Friday, September 22, 2017/lk
MAZAMA The Diamond Creek Fire is 70 percent contained, with a revised size of 127,498 acres burned as of Friday, Sept. 22.
The blaze, reported July 23, is burning about 11 miles north of Mazama. A Level 2 evacuation alert for the Lost River, Mazama and Rendezvous areas was downgraded last week to Level 1.
Fire officials had been saying the blaze was human-caused. Now the cause is listed as under investigation.
Heavy fuels continue to burn in the areas of Monument Creek, Pat Creek, Tungsten Mine, Tatoosh and along the Canadian side of the border. Because of more accurate mapping, a revised breakdown of acreage shows approximately 97,043 acres have burned in the United States and 30,454 acres in Canada.
No significant growth is expected on the U.S. side, but increased fire activity still is possible with a drying weather pattern in the forecast, fire officials said.
Helicopters flew over the fire Thursday, Sept. 21, and suppression repair work continued. Efforts included work near Forest Road 860. Ground resources also continued suppression repair work in the southern and eastern flanks of the fire work near Forest Road 500.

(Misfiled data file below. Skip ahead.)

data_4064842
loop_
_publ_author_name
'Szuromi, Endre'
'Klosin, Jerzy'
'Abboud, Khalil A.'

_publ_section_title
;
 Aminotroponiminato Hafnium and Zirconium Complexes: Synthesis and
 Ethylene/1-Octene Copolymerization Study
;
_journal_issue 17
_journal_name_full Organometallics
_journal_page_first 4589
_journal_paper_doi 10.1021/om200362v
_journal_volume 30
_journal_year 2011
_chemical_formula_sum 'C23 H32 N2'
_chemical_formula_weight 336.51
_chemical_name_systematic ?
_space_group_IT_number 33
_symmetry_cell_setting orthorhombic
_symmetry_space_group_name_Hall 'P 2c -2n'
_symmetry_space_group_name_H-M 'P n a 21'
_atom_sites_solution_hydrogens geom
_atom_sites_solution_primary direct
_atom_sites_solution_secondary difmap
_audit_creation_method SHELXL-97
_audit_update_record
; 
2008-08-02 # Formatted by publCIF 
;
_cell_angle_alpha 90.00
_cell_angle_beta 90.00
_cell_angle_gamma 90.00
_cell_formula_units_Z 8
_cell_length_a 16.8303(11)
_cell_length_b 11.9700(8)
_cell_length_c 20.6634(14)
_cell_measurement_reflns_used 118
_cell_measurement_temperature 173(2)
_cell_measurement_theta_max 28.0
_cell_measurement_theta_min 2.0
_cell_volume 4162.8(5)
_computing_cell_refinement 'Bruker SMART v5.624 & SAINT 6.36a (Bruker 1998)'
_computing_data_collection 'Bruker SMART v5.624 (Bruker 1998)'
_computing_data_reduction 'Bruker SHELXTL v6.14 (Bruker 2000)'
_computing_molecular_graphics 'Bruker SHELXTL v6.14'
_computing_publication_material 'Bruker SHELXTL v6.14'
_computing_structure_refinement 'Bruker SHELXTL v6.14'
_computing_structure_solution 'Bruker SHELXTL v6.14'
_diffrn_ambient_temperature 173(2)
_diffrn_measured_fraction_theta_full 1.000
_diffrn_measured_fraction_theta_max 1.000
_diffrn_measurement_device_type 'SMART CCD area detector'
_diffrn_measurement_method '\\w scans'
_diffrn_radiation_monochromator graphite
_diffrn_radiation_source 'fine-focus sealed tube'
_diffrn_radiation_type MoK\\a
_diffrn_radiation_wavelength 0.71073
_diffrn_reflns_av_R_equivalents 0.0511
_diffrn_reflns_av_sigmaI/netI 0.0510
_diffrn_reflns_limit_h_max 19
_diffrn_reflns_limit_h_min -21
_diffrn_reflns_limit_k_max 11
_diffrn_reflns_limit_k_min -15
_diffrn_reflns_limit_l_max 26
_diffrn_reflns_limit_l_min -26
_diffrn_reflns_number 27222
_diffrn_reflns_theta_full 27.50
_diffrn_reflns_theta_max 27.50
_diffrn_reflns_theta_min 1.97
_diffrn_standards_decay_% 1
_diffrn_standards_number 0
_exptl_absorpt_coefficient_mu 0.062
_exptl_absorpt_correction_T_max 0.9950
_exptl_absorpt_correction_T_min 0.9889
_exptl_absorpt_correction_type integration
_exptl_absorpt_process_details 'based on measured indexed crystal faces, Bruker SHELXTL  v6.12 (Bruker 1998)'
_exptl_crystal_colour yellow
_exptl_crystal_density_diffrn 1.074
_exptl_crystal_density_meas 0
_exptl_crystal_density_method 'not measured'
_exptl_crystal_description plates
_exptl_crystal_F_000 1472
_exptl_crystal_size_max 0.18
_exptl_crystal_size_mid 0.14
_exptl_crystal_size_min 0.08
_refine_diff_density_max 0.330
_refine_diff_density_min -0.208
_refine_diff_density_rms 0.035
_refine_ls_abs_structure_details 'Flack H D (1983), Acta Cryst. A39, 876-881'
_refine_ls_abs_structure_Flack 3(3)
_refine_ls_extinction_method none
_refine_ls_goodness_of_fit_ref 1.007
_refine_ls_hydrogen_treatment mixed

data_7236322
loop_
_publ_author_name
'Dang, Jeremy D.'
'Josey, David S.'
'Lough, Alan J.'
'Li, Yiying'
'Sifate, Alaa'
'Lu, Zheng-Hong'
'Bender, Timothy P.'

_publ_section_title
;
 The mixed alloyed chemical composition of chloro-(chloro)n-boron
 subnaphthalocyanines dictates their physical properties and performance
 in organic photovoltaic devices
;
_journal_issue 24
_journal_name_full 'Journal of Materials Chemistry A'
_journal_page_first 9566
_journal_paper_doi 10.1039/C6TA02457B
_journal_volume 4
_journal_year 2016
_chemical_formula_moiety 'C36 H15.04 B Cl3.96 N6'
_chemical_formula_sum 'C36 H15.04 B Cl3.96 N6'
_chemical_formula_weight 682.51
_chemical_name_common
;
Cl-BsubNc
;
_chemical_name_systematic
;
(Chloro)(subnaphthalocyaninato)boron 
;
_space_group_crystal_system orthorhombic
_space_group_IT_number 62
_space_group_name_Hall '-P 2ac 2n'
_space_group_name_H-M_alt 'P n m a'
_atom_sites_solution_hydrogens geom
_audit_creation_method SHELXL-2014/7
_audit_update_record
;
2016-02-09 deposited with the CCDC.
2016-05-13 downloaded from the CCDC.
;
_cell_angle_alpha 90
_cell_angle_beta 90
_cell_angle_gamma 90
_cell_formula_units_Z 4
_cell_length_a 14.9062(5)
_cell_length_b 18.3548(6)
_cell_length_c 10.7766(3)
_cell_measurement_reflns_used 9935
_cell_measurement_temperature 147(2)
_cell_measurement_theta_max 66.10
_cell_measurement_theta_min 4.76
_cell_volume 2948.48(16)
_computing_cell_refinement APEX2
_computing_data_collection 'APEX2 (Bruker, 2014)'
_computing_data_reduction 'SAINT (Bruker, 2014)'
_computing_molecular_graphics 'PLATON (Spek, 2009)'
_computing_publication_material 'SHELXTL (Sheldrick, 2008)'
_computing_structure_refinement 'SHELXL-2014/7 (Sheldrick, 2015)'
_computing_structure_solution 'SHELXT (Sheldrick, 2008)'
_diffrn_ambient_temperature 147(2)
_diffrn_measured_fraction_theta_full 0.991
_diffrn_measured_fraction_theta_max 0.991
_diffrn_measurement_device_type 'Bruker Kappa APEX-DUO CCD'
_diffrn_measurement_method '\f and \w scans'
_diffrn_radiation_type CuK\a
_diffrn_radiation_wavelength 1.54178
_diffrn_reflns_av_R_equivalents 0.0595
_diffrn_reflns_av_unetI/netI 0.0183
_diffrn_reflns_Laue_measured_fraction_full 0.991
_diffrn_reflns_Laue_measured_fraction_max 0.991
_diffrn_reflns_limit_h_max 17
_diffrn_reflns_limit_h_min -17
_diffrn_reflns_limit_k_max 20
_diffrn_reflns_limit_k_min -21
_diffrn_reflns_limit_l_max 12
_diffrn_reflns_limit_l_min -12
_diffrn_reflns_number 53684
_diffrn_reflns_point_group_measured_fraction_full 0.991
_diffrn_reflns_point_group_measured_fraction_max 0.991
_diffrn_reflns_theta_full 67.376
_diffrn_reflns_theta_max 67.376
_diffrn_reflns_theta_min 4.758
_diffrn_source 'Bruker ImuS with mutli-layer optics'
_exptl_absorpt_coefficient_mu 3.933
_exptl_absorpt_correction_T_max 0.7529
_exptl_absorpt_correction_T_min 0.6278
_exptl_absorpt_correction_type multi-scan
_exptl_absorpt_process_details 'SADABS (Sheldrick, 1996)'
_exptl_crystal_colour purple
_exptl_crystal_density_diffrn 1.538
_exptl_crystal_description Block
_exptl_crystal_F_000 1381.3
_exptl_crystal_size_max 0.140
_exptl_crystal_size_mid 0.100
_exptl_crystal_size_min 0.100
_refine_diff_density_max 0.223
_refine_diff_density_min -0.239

Crews will continue to remove and stack felled trees using feller bunchers, and pile and chip debris created during construction of the primary and contingency lines. Chipping is near completion on Eightmile Road, and was expected to be finished Friday, Sept. 22.
Completion of the Burned Area Emergency Response assessment over the coming days and weeks will address public safety.
Six crews, three engines, two helicopters, one dozer and other heavy equipment remain on the incident. There were 231 people assigned to the fire as of Friday.
This weekend is the last of the high hunt, so forest officials urge caution when driving, hunting or being within open areas of the forest, and looking out for fire apparatus and personnel.
Friday was the first day of fall, with isolated snow and rain showers in the forecast.
Areas on the east and west sides of the Diamond Creek Fire have been reopened for public use. On the west side, Harts Pass Road, Robinson Creek and Middle Fork of the Pasaytan River are now open. Open on the east side are Falls Creek, Black Lake, the lower section of Andrews Creek and the Chewuch No. 510 Trail to the confluence of Basin Creek.